Page 138:

As a result, he would miss the one thing that was otherwise of

greatest use to him in his experience with men; that is the knowledge of the character of the men with whom he is dealing.

They then begin to learn the greatest lesson of life, that almost nine tenths of the work that every man has to do is monotonous, tiresome and uninteresting. They then start to develop the character which enables them to do unpleasant, disagreeable things.

Page 222:

One future disciple who later saw some of Taylor’s innovations up close, King Hathaway, reported that the practice of marking cuts on a forging set on a special surface plate - to reduce the time needed for machining itself - was, at Midvale, extended “far beyond [that] prevailing even in the best shops of that day.” Likewise, inspection methods, a visitor to Midvale wrote later, were made “As automatic as possible. The most careful thought was directed towards devising jigs, templates and gauges, so that the work of inspection should be reduced to a minimum.”

Page 282:

Taylor proposed - and at detroit, in 1895, this was a bold new idea - to throw the past aside and start afresh with a true, scientific reckoning of what constituted a fair day’s work. Management’s duty was to study, analyze, and improve each job; set new, higher levels of production; and help the men achieve them. This was not just another payment scheme, like Towne’s of Halsey’s; it was a whole new way of running shops and managing workmen. Rooted in science, it erected a new, higher wall between mind and muscle, planning and execution. To one scholar, Horace Drury, it depended on a management that was “Supposed to know more about the work than the men themselves - to know more than they know at present, and more than they can discover in the future.”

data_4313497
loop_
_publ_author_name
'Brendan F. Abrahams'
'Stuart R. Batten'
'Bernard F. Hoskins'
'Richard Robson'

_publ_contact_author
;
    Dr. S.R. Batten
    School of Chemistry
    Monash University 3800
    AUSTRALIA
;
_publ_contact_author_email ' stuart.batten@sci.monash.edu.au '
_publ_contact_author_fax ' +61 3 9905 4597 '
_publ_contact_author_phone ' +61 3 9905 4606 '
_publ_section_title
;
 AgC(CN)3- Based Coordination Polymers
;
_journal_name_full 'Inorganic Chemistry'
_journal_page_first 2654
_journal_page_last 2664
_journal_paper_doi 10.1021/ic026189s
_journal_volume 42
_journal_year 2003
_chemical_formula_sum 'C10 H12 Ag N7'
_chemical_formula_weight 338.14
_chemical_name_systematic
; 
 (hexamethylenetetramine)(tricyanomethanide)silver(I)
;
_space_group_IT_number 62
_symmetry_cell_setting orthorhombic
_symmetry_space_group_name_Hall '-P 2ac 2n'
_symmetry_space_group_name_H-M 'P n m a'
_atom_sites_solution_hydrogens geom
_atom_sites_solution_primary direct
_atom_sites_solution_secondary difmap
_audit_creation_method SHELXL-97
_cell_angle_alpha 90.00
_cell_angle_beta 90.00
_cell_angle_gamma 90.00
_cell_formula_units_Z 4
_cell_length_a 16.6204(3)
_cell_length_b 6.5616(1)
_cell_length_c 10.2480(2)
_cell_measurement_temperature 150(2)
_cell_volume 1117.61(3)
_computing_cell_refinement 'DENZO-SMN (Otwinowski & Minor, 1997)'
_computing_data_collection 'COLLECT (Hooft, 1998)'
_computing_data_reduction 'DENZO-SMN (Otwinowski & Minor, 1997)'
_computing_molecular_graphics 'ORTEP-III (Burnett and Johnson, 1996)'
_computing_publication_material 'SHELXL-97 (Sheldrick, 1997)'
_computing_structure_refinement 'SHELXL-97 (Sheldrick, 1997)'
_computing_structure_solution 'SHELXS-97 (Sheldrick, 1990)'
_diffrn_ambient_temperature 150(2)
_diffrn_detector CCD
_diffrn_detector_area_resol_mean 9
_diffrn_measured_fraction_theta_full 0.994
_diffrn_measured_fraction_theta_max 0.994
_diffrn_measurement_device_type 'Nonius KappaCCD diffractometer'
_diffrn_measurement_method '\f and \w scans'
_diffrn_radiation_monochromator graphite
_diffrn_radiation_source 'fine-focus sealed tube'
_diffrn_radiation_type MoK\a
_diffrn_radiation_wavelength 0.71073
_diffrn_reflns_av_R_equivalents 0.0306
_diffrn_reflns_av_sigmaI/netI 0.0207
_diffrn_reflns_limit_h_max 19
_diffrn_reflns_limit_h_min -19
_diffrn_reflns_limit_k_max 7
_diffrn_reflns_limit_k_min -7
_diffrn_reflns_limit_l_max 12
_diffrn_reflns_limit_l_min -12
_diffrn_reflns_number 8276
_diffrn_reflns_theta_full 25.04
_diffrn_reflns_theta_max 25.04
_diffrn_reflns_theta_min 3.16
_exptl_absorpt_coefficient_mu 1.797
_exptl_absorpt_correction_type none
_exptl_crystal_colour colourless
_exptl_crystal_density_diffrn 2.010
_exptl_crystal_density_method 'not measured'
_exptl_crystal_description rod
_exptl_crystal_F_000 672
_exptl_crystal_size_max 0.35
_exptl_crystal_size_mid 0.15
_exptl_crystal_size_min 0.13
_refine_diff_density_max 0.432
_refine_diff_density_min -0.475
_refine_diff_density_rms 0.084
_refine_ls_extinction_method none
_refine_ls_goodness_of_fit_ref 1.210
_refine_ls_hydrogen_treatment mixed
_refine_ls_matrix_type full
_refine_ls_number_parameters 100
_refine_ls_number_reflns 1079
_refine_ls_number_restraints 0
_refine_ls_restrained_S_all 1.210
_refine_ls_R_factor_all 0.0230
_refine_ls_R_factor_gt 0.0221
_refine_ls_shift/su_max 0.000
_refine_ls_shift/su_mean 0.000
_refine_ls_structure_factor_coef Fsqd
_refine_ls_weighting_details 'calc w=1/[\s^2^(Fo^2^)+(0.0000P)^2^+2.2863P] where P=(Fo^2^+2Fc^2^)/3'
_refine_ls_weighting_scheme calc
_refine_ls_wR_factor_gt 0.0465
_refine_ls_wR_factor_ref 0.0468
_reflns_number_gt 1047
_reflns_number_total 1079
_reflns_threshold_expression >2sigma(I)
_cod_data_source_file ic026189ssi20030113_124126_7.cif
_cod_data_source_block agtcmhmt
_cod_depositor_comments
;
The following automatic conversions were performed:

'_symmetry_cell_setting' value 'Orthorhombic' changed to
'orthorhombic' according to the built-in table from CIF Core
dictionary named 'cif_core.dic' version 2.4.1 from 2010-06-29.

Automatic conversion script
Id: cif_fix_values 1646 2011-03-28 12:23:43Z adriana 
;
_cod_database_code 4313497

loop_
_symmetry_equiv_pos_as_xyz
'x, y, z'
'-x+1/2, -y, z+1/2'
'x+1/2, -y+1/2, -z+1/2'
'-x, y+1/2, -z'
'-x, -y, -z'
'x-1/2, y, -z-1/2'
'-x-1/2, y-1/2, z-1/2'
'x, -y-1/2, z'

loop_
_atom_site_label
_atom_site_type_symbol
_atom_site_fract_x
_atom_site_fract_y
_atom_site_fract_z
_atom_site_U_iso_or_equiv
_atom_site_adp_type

Page 344:

That son and grandson of American presidents, Henry Adams, came to Paris and saw in the fair’s almost silent, irresistibly turning dynamo a metaphor for the new age. French President Émile Loubet, borne across Paris by a golden carriage, could declare that “Soon, perhaps, we shall have completed an important stage in the slow evolution of work towards happiness, and of man towards humanity. It is under the auspices of such a hope that I declare the Exposition of 1900 open.”

It would never be like that again. The fair could have been conceived, Richard Mandell would write, only “during a time that sill had faith in optimistic philosophical systems, hopes for social reform, joy in expanding material wealth, and confidence in the moral benefits of art.” Here was almost the last historical moment when the idea of progress, fueled by science, on the march to human happiness, could still be taken seriously.

Page 354:

Much later, when the Taylor system was being considered for use in the navy, Archibald Johnston would concede that “many of the schemes proposed by Fred Taylor had a great deal of merit, [but he] personally did not seem to have the ability to carry them out in a reasonable time. This was due principally to the antagonistic methods used by him in handling men.” He fought with everyone.